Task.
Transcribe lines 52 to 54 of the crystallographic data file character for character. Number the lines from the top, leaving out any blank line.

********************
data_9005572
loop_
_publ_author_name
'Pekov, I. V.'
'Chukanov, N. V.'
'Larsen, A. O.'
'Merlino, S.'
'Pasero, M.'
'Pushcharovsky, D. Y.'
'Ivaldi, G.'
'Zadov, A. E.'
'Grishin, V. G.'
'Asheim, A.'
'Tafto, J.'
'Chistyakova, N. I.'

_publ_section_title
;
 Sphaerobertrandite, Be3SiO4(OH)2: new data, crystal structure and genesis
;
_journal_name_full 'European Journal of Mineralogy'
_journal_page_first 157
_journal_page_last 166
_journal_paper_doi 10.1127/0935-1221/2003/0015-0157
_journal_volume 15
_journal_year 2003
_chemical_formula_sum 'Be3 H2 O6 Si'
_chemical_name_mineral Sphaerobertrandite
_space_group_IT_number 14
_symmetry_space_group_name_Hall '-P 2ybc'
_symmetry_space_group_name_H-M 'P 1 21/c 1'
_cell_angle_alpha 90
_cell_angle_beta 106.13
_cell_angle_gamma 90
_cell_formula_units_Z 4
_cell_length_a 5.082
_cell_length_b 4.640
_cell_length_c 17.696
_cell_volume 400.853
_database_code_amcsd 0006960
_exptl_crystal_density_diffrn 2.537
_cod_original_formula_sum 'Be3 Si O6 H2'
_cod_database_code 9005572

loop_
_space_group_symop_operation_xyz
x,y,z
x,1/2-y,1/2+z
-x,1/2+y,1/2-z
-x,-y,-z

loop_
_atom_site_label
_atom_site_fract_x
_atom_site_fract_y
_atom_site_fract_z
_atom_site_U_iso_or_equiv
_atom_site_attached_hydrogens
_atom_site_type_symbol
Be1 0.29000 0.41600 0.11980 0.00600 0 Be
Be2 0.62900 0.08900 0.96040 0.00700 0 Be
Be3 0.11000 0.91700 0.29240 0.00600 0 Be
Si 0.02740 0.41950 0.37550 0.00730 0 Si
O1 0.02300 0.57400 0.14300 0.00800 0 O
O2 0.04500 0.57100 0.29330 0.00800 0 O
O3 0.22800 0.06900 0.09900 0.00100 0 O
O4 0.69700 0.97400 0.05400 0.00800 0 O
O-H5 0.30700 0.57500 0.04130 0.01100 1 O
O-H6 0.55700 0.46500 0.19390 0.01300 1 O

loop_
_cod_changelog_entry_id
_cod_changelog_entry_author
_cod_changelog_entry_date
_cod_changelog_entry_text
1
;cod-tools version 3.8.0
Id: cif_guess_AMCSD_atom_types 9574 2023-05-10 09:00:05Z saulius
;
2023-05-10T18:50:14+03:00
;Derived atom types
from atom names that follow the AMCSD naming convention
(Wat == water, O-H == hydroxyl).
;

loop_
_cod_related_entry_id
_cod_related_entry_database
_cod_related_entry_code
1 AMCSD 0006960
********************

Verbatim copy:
_atom_site_fract_y
_atom_site_fract_z
_atom_site_U_iso_or_equiv